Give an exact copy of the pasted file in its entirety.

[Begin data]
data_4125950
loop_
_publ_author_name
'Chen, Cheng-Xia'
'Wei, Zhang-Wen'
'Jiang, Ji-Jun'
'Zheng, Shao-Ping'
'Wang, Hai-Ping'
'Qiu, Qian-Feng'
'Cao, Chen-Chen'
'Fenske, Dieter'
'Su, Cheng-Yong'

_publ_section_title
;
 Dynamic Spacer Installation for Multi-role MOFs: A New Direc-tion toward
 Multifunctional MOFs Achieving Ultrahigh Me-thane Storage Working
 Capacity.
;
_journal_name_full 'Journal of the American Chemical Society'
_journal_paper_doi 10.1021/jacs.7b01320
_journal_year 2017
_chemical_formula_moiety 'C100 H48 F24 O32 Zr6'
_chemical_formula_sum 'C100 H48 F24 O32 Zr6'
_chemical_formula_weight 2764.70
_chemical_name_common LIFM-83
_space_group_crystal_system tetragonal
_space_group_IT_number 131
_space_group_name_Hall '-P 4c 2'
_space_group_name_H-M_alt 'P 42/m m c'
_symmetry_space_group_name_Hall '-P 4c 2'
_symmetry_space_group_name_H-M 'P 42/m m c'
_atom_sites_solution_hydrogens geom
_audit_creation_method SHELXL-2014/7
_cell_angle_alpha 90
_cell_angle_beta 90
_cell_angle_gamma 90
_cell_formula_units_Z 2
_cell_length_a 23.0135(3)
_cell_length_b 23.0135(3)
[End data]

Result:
data_4125950
loop_
_publ_author_name
'Chen, Cheng-Xia'
'Wei, Zhang-Wen'
'Jiang, Ji-Jun'
'Zheng, Shao-Ping'
'Wang, Hai-Ping'
'Qiu, Qian-Feng'
'Cao, Chen-Chen'
'Fenske, Dieter'
'Su, Cheng-Yong'

_publ_section_title
;
 Dynamic Spacer Installation for Multi-role MOFs: A New Direc-tion toward
 Multifunctional MOFs Achieving Ultrahigh Me-thane Storage Working
 Capacity.
;
_journal_name_full 'Journal of the American Chemical Society'
_journal_paper_doi 10.1021/jacs.7b01320
_journal_year 2017
_chemical_formula_moiety 'C100 H48 F24 O32 Zr6'
_chemical_formula_sum 'C100 H48 F24 O32 Zr6'
_chemical_formula_weight 2764.70
_chemical_name_common LIFM-83
_space_group_crystal_system tetragonal
_space_group_IT_number 131
_space_group_name_Hall '-P 4c 2'
_space_group_name_H-M_alt 'P 42/m m c'
_symmetry_space_group_name_Hall '-P 4c 2'
_symmetry_space_group_name_H-M 'P 42/m m c'
_atom_sites_solution_hydrogens geom
_audit_creation_method SHELXL-2014/7
_cell_angle_alpha 90
_cell_angle_beta 90
_cell_angle_gamma 90
_cell_formula_units_Z 2
_cell_length_a 23.0135(3)
_cell_length_b 23.0135(3)